Spotlight on Artist Sophie Kamdar
The Elective’s digital art museum this week features a sculpture made by Sophie Kamdar from Canyon Crest Academy in San Diego, California.
Welcome to The Elective’s digital art museum, dedicated to the incredible work of AP Arts students. Each week we highlight a work or series created in one of the AP Arts concentrations—AP 2-D Art and Design, 3-D Art and Design, and AP Drawing (the AP Program also offers Art History and Music Theory)—as well as a statement from the artist (and, occasionally, their teacher).
From the first cave paintings to contemporary breakthroughs in virtually reality, art, in all its forms, has been a crucial way for people to process, make sense of, comment on, and grapple with the world around them. After more than a year of life in a pandemic, AP Art students have risen to the challenge of processing and making sense of the challenges—and opportunities—that have come from this perilous time. The work they submitted in their final portfolios is explicitly of the moment. It’s often challenging and provocative, but always insightful, inspiring, and expansive.
This week we feature a sculpture made by Sophie Kamdar from Canyon Crest Academy in San Diego, California.
Here’s Sophie’s statement on the work:
“My AP 3-D Art and Design teacher prompted my class to create a few experimental works based on an element or principle of art and design. I chose to focus on texture and sculpted a polymer model of a highly detailed tumor cell. This experimentation, coupled with my interest in biology, inspired me to explore the junction of art and science.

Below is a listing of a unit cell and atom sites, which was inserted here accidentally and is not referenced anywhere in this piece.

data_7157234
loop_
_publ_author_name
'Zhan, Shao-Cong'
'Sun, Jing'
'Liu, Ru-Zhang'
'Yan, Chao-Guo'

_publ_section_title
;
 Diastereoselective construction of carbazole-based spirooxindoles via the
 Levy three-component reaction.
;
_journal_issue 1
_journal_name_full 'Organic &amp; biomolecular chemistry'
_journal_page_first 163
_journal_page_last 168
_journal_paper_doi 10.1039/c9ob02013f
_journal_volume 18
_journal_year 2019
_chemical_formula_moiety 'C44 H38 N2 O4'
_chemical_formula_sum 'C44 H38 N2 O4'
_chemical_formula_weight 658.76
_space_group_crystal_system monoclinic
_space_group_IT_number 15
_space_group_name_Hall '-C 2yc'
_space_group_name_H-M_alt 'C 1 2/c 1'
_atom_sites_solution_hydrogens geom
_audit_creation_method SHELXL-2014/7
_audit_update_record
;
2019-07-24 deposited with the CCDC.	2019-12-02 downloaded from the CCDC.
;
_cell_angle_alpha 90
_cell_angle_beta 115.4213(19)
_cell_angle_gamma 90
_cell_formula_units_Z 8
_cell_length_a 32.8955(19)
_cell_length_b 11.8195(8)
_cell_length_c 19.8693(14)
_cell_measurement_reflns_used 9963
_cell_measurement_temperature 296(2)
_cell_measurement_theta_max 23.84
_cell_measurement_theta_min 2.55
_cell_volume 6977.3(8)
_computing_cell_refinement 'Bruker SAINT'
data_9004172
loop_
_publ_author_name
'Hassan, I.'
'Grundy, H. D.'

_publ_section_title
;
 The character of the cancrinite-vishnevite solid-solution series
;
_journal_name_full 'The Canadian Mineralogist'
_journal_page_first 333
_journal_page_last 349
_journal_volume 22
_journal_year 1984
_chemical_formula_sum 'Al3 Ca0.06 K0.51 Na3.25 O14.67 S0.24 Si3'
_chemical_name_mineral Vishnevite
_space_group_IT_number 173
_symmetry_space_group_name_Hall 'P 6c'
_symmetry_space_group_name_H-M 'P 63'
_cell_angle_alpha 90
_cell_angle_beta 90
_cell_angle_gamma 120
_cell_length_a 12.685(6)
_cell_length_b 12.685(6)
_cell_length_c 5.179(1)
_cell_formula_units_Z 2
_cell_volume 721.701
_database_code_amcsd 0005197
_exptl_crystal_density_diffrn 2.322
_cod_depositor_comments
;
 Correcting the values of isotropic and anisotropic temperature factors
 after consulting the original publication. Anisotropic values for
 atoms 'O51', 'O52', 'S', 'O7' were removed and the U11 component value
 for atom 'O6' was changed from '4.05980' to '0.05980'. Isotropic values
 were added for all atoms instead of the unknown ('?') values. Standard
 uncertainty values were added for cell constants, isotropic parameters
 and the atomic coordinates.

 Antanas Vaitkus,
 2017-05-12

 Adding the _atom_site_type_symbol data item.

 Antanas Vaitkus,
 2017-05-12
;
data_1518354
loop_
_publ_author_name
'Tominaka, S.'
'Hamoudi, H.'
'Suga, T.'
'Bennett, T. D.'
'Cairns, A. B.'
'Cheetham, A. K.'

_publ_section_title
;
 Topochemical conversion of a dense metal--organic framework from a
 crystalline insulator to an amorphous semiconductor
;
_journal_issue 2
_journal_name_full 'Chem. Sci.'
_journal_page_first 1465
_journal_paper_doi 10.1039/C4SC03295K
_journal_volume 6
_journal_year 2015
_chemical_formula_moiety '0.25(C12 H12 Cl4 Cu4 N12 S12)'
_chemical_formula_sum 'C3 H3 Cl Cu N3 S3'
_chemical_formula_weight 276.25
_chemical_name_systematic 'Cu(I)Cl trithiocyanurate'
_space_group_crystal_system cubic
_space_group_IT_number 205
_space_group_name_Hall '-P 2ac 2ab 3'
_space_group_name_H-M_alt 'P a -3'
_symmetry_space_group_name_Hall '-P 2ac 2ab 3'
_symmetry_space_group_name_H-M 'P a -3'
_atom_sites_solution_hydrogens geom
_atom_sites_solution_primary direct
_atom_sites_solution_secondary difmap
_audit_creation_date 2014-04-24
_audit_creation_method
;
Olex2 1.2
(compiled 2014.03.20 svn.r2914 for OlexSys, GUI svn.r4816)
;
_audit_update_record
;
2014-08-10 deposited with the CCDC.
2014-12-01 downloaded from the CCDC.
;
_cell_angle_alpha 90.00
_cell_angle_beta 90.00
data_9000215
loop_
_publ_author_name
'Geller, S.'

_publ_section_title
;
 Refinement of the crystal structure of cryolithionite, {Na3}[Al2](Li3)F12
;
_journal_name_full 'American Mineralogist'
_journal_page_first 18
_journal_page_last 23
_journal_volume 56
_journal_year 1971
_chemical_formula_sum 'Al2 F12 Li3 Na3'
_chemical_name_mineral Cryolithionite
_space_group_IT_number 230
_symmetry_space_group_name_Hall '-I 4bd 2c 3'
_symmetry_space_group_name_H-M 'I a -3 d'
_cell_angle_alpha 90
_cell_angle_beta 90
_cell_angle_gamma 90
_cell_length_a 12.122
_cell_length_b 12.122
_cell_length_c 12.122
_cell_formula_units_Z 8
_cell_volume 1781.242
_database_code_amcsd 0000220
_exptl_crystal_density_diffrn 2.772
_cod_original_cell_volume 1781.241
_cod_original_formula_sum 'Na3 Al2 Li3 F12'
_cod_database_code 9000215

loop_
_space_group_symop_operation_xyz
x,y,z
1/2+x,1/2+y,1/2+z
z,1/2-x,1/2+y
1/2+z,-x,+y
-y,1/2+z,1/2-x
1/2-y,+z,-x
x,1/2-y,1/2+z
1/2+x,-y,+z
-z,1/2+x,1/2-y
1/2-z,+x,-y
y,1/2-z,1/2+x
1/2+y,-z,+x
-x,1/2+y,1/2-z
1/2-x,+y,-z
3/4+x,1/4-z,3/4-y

“I chose to work with a shoe as my canvas because of how closely related shoes are to the human body. The shoes that we wear every day become extensions of our bodies. I imagined a shoe coming to life, its laces, fabric, and grommets now the cellular structures of a living organism. In this shoe creature, I questioned what its biological failures would look like. How would tumors, mutations, and genetic irregularities manifest themselves in this inanimate object? Often these abnormalities are viewed from a purely scientific lens, so my work sought to understand them from a different perspective: the artistic.
“I initially imagined a microscopic view of the individual sections that make up a shoe. I sketched images of tumor cells and anatomical mutations for inspiration and experimented by sculpting these in clay and polymer. With these materials, I made a shoelace with a pom-pom tumor, a mutated three-pronged shoelace, and a tumor growing through the shoe's logo. I then zoomed out from this microscopic lens to show the later stages of tumor development. This perspective change led me to create the fully mutated double shoe.”
And here are a couple other works from Sophie’s portfolio:
I wanted to turn a piece of bubble gum into a tumor, invading the shoe from the sole to the canvas. Nail as the base. Covered with pink wool and polymer to create metastases growing out of the shoe.
I visualized a tumor cell growing new blood vessels. This process enables tumors to spread. Created a tape core, covered it in flesh-colored polymer, and used sculpting tools to create texture.
Student statements are lightly edited for length and clarity.